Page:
WATCH: D.C. Mayor Calls Out Trump at Protest: ‘Today, We Say No. In November, We Say Next.’


WASHINGTON, DC – JUNE 06: District of Columbia Mayor Muriel Bowser (C) speaks to demonstrators gathered on the newly named Black Lives Plaza during a peaceful protest against police brutality and racism on June 6, 2020 in Washington, DC. This is the 12th day of protests with thousands of people descending on the city to peacefully demonstrate in the wake of the death of George Floyd, a black man who was killed in police custody in Minneapolis on May 25. (Photo by Tasos Katopodis/Getty Images)

Saturday afternoon, Washington, D.C. Mayor Muriel Bowser spoke to tens of thousands of protesters who came to protest against the killing of George Floyd and other African-Americans by police, and encouraged them to continue to speak out against police brutality and racism — and to vote against President Donald Trump in November.

Bowser joined the protesters at the newly-designated “Black Lives Matter Plaza,” a section of NW 16th Street close to the White House. The mayor had overseen the name change, as well as the painting of “Black Lives Matter” in giant yellow letters across the street, on Friday.

The new street sign and street painting were viewed by many as a rebuke to Trump, who has battled with Bowser over the deployment of federal troops in the city, among other matters.

Trump has repeatedly tweeted that governors and local government officials need to “get tough” on protesters, and that if they don’t, he’ll send in the National Guard. Bowser has pushed back against Trump, noting that no arrests were made at the protests on Thursday and the city was lifting the curfew.

After being helped to the stage, Bowser called out to the audience as they cheered, “Welcome to Black Lives Matter Plaza! It’s so wonderful to see everyone peacefully protesting, wearing your mask!”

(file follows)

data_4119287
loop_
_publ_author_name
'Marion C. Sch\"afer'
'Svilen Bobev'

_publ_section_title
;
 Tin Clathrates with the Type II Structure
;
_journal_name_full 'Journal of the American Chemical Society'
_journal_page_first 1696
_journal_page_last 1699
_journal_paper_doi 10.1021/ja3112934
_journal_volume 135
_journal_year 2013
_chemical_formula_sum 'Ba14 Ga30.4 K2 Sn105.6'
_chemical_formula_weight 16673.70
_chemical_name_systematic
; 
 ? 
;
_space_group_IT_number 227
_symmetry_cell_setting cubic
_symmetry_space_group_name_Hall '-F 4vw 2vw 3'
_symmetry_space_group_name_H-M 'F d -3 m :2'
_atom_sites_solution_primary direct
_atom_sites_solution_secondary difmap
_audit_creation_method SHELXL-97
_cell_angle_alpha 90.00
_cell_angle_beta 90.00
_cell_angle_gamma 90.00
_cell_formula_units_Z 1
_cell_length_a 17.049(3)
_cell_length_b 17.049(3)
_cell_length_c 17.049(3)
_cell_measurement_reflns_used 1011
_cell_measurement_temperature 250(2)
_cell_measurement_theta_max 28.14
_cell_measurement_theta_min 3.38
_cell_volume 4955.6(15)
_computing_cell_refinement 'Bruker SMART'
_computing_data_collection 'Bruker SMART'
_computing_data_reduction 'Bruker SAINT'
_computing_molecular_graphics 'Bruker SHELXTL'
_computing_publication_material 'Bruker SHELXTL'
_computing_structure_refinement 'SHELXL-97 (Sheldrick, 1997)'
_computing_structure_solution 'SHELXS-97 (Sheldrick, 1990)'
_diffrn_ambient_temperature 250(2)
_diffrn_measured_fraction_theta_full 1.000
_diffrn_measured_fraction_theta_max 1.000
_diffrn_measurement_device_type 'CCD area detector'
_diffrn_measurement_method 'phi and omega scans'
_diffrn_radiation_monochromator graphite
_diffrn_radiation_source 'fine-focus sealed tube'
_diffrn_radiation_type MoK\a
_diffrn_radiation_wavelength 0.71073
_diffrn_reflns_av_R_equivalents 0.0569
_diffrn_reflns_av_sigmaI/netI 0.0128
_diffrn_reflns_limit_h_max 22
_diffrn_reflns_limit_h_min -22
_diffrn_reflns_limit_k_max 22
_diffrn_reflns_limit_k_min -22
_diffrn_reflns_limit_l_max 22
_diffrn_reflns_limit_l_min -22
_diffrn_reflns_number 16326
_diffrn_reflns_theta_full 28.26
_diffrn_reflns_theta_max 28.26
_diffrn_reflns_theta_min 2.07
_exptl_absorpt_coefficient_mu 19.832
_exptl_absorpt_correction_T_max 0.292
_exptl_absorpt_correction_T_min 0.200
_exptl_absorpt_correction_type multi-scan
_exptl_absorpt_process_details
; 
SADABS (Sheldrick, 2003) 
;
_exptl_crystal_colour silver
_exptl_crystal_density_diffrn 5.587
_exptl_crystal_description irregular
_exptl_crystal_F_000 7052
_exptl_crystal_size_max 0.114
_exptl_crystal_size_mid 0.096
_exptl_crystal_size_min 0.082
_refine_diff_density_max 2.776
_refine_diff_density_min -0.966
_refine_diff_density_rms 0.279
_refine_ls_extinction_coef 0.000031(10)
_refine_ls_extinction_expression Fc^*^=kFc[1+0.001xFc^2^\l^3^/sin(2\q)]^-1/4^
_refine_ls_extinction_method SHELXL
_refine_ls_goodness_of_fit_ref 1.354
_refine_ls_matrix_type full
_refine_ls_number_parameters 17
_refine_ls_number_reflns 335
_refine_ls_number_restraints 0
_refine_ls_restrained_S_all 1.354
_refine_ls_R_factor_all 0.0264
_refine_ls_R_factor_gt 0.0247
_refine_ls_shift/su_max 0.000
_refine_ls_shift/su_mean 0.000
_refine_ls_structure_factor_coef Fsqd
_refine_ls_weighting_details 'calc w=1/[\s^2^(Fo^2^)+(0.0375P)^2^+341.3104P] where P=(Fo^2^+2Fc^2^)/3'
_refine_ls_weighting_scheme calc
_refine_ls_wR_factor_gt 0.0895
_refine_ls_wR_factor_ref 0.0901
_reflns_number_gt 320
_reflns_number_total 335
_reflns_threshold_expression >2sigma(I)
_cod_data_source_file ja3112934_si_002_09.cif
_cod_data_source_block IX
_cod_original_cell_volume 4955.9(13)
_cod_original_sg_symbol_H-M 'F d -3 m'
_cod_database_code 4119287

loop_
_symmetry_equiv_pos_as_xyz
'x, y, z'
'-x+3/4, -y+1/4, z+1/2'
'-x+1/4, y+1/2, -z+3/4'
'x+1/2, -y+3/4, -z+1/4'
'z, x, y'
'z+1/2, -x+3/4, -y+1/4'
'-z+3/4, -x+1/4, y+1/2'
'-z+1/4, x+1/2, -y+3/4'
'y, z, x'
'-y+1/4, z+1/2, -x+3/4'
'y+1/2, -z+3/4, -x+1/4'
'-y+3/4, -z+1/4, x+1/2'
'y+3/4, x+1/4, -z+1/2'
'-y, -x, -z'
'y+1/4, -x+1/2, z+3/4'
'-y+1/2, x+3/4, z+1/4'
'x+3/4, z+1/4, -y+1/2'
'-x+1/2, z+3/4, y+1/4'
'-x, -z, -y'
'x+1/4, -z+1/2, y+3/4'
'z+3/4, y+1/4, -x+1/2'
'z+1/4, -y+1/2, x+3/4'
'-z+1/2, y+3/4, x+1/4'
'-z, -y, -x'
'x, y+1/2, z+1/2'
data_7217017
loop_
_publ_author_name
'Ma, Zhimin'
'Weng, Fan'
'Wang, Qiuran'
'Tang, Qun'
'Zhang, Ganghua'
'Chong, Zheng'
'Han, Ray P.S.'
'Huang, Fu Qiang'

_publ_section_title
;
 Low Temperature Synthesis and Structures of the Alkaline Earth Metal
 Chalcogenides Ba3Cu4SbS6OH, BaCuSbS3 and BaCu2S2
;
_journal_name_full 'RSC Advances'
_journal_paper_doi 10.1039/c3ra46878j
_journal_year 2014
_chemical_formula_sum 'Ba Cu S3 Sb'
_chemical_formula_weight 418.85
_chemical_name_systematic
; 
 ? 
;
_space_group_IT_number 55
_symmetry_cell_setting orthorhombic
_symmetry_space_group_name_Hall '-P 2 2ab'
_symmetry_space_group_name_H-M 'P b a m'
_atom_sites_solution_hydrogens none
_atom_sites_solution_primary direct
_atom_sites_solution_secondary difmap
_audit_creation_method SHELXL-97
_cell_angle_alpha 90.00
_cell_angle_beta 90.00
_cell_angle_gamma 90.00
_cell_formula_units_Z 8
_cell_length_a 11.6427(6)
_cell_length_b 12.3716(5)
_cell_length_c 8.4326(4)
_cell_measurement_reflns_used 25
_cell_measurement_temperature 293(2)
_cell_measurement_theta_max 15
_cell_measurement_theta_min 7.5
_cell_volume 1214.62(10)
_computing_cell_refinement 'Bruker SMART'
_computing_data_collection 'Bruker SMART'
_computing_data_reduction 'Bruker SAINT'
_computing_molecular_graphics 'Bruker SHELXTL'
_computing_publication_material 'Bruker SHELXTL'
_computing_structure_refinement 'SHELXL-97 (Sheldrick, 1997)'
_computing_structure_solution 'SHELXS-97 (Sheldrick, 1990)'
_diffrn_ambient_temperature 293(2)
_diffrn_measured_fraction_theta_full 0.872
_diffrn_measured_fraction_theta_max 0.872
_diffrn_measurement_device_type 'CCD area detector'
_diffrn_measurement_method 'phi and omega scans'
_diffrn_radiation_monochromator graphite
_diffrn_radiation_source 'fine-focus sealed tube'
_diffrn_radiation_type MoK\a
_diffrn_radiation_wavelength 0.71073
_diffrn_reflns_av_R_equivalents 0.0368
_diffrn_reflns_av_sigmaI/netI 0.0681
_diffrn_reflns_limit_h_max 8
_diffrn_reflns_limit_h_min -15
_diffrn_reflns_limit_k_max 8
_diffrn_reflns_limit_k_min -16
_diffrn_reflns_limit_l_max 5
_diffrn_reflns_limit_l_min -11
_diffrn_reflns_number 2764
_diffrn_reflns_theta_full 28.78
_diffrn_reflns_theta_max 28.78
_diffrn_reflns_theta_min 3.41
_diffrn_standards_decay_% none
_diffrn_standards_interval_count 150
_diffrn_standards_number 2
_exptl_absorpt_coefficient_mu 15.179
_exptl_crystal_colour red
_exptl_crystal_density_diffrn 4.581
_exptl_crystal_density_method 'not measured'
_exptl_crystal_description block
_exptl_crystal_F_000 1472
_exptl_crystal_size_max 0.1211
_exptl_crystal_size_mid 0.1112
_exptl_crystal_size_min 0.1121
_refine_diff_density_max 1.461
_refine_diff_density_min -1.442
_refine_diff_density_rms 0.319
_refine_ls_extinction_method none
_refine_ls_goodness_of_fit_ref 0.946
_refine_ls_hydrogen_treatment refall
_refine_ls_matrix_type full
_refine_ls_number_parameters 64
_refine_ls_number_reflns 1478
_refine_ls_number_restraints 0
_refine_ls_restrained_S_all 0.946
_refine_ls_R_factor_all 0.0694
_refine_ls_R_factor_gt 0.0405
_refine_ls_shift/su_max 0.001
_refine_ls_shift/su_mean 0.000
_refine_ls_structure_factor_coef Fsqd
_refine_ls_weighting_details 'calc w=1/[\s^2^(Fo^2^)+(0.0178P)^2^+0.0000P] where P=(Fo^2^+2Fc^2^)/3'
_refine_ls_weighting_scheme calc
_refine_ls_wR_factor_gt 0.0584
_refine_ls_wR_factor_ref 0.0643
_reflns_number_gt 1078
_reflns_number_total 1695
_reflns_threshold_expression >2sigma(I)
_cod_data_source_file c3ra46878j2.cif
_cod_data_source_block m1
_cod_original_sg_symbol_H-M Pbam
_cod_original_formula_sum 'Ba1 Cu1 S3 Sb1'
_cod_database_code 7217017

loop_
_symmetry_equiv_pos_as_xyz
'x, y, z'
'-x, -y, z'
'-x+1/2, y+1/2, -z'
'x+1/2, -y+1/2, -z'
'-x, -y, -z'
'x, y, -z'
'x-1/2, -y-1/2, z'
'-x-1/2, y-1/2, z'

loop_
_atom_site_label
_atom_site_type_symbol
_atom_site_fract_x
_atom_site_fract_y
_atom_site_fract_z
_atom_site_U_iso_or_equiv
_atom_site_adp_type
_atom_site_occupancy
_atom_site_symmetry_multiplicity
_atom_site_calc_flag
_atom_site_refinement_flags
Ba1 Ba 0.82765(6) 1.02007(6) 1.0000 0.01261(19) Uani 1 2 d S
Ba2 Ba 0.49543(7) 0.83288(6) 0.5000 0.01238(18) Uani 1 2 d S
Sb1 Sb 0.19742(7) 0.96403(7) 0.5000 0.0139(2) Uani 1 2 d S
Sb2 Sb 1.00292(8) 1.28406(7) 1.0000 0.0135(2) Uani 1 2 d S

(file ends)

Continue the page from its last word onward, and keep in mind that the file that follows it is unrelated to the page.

Bowser criticized the Trump administration for what happened on Monday, when protesters were forcibly ejected from Lafayette Park so that Trump could walk to the nearby St. John’s Episcopal Church for a photo op.

“If you’re like me, you saw something on Monday you hoped you’d never see in the United States of America: federal police moving on American people, peacefully protesting in front of the people’s house,” she said.

She then addressed the killing of George Floyd, which was captured on video, and urged the crowd to continue to “speak up loudly for more justice and more peace.”

“I have a 2-year-old girl,” continued Bowser. “I want her to grow up in a country where she’s not scared to go to the grocery store, not scared to go to work.”

She said she also wanted her daughter to grow up “and know that her mother had a chance to say no” to Trump’s deployment of federal troops in her city, “and she did because she knows that Washington, D.C., this nation, and this world would say no too.”

“If he can take over Washington, D.C., he can come for any state, and none of us will be safe,” Bowser added.

“So today, we pushed the army away from our city. Our soldiers should not be treated this way. They should not be asked to move on American citizens.”

“Today, we say no,” she concluded to loud cheers, “In November, we say next.”

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